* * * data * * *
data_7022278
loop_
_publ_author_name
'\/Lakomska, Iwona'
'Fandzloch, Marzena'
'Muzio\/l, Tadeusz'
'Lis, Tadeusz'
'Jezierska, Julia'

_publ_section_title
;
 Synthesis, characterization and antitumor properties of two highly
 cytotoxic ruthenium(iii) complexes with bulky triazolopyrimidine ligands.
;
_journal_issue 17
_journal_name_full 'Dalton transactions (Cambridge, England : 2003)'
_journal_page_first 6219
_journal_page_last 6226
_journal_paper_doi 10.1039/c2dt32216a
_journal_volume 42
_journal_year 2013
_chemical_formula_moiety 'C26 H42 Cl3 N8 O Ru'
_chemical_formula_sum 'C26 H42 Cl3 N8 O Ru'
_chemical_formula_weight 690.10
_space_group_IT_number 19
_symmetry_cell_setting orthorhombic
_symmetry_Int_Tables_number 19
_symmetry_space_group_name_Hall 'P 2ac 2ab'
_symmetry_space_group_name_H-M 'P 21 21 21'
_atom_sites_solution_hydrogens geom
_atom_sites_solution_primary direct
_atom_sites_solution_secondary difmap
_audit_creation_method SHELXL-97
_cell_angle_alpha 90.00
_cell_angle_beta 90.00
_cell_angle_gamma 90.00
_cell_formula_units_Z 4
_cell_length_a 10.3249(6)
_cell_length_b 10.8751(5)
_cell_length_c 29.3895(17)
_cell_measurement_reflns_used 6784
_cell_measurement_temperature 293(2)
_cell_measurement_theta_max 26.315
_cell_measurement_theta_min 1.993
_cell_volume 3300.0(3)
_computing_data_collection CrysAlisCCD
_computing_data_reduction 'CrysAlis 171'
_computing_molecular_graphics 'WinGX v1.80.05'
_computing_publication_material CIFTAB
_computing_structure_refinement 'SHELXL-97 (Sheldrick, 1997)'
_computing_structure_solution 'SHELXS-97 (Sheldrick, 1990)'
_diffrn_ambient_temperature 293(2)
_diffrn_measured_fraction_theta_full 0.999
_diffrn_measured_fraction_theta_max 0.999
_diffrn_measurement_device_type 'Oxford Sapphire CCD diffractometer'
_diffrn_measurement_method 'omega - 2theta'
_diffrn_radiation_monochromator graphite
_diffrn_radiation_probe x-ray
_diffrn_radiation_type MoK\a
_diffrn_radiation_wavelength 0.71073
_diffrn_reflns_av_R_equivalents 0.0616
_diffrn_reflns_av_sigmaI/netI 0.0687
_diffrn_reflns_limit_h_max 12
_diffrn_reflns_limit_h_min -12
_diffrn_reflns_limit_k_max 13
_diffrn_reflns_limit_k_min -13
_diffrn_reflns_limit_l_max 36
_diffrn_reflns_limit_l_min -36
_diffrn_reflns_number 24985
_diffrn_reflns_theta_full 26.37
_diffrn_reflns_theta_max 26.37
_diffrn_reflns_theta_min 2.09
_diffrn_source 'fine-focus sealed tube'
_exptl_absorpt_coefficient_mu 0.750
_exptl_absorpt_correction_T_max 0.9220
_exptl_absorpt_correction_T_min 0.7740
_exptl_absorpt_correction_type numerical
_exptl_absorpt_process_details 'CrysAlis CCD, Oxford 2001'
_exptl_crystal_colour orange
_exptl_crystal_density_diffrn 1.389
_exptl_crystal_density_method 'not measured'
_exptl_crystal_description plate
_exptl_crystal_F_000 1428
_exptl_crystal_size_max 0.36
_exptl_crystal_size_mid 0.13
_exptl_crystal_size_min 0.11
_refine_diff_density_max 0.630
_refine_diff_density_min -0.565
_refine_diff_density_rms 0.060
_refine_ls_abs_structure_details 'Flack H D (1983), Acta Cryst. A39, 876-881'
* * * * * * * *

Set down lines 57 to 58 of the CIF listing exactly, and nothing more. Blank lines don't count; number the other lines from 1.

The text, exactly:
_diffrn_radiation_probe x-ray
_diffrn_radiation_type MoK\a